Tuesday, December 27, 2016

On Israel intending to annex Palestine

The genius of the UN's resolution on Israeli settlements

by Bob Carr

In 1967 Israel won control of the West Bank as a result of its success in the Six Day War. Its then prime minister Levi Eshkol​ wanted to consolidate control by planting settlements on the occupied territory. He asked Theodor Meron​, his chief legal adviser, whether this would be legal.

how Israel expands since 1948, with the support of US military aid & intelligence & funding 

No, said Meron. The Geneva Convention says no nation may settle its own population on land it wins in war.

Meron is alive today, an eminent international jurist. He says he was right then and is right now.

All those settlements, all illegal.

I recall a conversation about 12 years ago with an Australian business leader, just back from Israel. He held out some hope for a negotiated peace.

"But what about the settlements?" I asked. At the time I was premier and patron of Labor Friends of Israel.

Next time I looked settlement population numbers had soared another 150,000, something which left me with the distinct impression of having been conned – no, having been lied to – by the Israel lobby. Sure we subscribe to a two-state solution, they insist, but while you're looking the other way we're spreading settlements as fast as possible to render it impossible."Bob, don't worry. If the Israeli people get a peace deal they will withdraw the settlements."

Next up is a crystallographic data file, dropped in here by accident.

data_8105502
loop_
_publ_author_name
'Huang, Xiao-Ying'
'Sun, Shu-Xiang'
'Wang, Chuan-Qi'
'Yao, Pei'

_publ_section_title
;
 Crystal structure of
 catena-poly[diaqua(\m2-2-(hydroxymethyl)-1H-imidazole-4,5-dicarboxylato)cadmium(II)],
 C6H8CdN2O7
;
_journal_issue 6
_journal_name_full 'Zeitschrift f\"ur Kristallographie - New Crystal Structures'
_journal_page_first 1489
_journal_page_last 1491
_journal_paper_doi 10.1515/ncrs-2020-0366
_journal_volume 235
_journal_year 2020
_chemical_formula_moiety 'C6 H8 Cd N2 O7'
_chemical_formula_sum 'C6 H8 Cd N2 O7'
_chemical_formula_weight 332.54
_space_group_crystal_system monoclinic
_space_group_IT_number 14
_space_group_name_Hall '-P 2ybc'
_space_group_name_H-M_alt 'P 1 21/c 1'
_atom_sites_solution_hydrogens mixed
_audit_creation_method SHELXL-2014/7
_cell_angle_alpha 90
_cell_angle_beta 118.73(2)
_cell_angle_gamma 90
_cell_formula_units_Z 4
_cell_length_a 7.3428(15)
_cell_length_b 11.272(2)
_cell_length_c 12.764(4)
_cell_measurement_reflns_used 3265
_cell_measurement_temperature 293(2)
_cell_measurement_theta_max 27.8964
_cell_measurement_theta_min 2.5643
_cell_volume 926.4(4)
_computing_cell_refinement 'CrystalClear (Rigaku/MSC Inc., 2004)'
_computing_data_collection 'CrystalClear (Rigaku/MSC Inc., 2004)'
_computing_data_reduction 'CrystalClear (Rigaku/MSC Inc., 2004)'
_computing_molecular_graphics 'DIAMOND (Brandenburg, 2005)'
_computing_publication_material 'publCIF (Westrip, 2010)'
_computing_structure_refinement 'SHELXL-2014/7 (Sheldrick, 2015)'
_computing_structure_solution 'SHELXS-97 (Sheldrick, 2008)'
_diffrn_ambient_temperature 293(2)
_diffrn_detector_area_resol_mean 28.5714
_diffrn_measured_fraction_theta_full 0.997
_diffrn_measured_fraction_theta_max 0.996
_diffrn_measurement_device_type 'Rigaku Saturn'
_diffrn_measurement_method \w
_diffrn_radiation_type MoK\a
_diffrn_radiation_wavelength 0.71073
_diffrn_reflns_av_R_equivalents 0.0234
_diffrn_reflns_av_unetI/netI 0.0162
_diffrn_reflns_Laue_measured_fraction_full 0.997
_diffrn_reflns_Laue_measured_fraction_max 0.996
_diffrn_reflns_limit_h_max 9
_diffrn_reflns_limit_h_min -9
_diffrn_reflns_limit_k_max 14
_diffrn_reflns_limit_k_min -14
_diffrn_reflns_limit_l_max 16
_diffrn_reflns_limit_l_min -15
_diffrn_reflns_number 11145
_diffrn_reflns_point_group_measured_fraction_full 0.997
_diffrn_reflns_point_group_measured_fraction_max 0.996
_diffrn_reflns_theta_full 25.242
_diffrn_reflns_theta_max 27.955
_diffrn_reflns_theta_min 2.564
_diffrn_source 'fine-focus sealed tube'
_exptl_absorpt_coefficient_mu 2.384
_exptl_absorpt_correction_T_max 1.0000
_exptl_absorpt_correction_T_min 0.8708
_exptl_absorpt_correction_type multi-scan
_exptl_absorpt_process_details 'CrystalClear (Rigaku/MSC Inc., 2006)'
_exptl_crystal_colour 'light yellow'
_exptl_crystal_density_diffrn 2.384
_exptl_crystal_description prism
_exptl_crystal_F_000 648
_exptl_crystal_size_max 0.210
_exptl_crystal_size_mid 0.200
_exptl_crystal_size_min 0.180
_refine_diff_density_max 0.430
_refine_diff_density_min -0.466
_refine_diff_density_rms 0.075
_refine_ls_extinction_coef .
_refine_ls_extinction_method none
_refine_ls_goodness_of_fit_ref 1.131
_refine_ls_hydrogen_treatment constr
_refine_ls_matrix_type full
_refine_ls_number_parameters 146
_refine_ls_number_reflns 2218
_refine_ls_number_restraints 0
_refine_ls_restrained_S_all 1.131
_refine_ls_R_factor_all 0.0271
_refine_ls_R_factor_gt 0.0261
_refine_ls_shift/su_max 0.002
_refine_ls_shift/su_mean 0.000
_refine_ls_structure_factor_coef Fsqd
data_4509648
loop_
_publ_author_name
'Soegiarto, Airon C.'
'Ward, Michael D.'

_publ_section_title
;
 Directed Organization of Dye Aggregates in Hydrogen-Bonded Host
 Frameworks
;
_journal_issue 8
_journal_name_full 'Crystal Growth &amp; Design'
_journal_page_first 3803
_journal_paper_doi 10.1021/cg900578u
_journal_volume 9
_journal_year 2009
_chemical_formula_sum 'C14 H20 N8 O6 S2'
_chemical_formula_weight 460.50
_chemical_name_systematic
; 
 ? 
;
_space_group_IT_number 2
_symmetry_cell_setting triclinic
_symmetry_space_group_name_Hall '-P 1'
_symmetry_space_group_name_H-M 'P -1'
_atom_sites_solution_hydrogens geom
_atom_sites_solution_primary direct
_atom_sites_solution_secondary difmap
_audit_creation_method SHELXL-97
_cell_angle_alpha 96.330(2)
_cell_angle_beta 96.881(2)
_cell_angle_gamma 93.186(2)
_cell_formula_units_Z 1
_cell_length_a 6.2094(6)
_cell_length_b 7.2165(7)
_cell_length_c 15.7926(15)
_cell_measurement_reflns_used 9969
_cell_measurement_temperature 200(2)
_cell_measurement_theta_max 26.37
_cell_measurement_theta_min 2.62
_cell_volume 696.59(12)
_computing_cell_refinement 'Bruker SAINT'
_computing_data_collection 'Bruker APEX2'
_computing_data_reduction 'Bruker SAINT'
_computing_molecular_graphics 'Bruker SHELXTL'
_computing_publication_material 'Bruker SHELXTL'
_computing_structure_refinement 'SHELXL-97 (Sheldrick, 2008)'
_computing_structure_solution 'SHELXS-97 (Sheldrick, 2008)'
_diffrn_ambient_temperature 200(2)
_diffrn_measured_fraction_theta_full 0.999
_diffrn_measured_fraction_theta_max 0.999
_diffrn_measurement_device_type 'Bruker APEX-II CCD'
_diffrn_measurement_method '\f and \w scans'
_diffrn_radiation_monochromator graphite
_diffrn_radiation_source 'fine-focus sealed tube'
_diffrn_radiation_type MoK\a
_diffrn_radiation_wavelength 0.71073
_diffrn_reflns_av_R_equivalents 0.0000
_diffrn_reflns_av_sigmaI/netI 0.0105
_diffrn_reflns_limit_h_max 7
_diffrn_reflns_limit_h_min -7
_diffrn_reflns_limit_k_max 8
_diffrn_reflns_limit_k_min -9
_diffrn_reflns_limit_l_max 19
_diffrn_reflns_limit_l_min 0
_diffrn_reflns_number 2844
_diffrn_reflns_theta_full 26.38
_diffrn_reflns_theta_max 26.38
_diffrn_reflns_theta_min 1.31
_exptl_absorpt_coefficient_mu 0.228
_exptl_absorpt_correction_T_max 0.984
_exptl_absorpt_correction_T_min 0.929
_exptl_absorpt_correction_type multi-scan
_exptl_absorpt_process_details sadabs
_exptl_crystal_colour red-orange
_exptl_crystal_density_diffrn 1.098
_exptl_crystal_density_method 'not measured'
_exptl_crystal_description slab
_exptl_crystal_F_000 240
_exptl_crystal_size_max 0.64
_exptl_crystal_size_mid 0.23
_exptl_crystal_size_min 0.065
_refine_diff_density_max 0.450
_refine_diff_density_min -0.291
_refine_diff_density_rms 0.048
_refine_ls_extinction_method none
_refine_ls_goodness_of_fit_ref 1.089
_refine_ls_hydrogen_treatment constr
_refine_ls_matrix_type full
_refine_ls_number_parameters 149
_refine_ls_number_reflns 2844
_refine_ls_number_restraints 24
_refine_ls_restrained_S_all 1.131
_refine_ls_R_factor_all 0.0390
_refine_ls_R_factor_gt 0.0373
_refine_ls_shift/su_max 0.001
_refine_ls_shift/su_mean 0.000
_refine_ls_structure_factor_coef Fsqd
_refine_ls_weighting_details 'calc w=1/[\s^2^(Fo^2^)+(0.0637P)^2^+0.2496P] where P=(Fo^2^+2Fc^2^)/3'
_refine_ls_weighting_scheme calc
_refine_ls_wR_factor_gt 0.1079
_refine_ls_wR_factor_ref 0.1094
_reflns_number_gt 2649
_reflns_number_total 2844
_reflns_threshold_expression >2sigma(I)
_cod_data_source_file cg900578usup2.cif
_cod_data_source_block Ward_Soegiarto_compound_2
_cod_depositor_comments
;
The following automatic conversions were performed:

Both Labor and Likud governments have funded settlers, many religious extremists, and gifted them the best land.

Meanwhile, Palestinians are denied building approval for homes, even a chicken coop. If in Area C they throw up a granny flat it's promptly demolished by army bulldozers.

Israel and its Nazi-inspired lebensraum 

Nazi lebensraum

neo Nazi lebensraum 

If Israel is really open to giving the land back in a peace deal why allow settlements in the first place? That's the question, if I'd been sharper, I would have put to my interlocutor. And settlements not just along the border. Thirty-five per cent are now being approved deep in the territory everyone sees as an ultimate Palestinian state.

This is the essence of the boiling US frustration that resulted in America refusing to veto Friday's Security Council resolution.

John Kerry told the Senate Foreign Relations committee that within days of a peace deal in 2014 along came an announcement of 700 new settlement units. "Poof!" he said, the deal got blown sky high. Barack Obama's envoy and former US ambassador to Israel, Martin Indyk​, confirms settlements destroyed the deal. Obama has said the same. Hence this parting gift by the outgoing President to a headstrong Israel.

Historically the aged and corrupt Palestinian leadership has to bear some responsibility. They've let their people down.

But right now the Palestinians are offering a demilitarised state – a Palestine without an army – and Western peacekeepers within their borders. It is hard to imagine more explicit security guarantees.